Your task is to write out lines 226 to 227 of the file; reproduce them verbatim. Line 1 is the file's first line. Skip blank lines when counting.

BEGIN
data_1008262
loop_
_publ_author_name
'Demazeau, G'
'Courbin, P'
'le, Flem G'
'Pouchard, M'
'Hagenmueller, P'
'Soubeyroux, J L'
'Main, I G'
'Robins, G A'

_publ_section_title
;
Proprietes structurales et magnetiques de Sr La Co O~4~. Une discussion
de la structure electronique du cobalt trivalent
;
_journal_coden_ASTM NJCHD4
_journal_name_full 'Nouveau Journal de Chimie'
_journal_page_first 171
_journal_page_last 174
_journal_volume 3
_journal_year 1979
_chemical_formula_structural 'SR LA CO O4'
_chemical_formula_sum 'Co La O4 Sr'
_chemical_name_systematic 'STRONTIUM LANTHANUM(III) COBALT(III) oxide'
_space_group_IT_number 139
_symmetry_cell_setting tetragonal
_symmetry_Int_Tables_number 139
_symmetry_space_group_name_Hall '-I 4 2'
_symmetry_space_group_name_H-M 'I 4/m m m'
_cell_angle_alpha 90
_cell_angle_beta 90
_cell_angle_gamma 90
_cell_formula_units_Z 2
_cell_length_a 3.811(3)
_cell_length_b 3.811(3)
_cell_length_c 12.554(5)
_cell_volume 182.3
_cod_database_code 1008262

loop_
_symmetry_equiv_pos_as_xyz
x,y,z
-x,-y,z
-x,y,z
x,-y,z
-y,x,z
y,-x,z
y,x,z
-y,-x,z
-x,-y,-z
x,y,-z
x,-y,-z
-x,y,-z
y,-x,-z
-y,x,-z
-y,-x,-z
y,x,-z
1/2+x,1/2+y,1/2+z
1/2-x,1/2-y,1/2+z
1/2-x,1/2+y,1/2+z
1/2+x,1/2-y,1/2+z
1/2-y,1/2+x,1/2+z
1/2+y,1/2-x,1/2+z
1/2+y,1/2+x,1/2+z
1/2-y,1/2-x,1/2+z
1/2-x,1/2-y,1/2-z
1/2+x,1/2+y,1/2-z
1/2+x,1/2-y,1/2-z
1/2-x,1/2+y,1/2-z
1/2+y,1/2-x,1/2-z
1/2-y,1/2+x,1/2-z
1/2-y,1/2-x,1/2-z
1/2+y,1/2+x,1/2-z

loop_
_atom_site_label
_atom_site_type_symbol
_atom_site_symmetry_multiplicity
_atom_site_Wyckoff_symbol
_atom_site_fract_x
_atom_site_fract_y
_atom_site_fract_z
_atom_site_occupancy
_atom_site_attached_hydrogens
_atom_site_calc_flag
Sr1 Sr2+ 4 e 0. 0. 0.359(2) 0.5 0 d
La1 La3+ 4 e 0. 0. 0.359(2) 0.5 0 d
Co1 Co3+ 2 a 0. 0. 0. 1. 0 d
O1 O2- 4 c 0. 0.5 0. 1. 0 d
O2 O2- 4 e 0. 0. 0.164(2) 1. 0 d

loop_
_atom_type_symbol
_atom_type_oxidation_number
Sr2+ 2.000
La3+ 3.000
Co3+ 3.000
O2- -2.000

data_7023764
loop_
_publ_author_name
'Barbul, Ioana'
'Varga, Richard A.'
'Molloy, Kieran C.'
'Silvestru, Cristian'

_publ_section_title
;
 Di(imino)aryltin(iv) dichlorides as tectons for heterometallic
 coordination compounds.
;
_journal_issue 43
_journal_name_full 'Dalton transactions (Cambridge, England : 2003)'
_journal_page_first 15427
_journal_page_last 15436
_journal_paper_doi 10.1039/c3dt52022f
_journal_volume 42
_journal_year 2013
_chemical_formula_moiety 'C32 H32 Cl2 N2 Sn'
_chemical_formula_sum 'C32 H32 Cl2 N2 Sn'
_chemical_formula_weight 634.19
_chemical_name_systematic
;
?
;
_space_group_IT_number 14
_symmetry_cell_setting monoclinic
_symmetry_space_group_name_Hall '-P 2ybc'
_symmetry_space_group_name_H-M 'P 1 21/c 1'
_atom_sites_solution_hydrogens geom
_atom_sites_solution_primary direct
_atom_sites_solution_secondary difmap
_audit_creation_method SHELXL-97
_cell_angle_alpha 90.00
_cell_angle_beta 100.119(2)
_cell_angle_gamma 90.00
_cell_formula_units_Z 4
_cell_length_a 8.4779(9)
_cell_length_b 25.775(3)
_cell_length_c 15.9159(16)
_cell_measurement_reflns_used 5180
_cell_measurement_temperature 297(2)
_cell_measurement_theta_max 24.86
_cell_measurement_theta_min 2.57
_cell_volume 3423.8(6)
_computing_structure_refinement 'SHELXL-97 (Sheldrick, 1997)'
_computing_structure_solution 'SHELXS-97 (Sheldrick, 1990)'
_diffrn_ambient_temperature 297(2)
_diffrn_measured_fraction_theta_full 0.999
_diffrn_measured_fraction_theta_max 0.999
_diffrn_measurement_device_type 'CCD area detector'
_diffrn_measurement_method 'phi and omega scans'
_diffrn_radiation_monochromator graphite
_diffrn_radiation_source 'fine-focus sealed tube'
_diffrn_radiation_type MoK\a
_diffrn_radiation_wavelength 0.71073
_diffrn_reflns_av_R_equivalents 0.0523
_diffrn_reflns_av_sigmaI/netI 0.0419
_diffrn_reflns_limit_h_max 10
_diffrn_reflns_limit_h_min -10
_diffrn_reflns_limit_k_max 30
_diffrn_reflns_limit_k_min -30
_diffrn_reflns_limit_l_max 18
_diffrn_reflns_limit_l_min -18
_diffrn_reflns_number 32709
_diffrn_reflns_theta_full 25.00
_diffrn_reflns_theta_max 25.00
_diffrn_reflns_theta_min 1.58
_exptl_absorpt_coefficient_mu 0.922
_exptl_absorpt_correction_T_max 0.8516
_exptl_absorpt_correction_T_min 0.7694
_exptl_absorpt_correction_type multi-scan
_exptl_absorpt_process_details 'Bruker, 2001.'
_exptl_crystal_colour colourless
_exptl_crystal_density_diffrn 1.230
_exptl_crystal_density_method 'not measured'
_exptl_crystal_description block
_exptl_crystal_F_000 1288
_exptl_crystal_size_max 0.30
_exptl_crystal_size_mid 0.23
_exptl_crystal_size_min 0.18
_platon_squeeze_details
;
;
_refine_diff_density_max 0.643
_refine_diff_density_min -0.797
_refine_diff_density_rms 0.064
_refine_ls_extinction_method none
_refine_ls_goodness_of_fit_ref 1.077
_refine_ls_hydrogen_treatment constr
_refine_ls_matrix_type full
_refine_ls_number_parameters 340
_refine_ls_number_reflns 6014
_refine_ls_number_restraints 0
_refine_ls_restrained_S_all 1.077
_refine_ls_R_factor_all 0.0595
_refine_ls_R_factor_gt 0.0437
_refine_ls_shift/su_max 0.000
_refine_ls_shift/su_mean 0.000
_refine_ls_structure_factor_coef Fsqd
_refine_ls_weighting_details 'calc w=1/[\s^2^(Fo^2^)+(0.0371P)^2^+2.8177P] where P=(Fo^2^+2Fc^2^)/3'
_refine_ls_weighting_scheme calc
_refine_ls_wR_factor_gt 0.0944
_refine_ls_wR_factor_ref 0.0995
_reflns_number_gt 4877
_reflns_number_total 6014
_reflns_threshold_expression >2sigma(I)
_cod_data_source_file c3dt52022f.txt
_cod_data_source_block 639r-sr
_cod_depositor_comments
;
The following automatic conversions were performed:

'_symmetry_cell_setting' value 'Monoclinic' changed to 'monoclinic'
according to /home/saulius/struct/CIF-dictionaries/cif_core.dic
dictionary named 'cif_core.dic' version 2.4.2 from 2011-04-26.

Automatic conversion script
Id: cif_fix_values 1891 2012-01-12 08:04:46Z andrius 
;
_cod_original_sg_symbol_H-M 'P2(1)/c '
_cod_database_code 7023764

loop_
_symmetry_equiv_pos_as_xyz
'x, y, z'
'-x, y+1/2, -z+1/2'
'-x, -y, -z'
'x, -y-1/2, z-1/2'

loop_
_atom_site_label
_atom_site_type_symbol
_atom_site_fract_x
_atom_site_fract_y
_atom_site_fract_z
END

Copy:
_atom_site_type_symbol
_atom_site_fract_x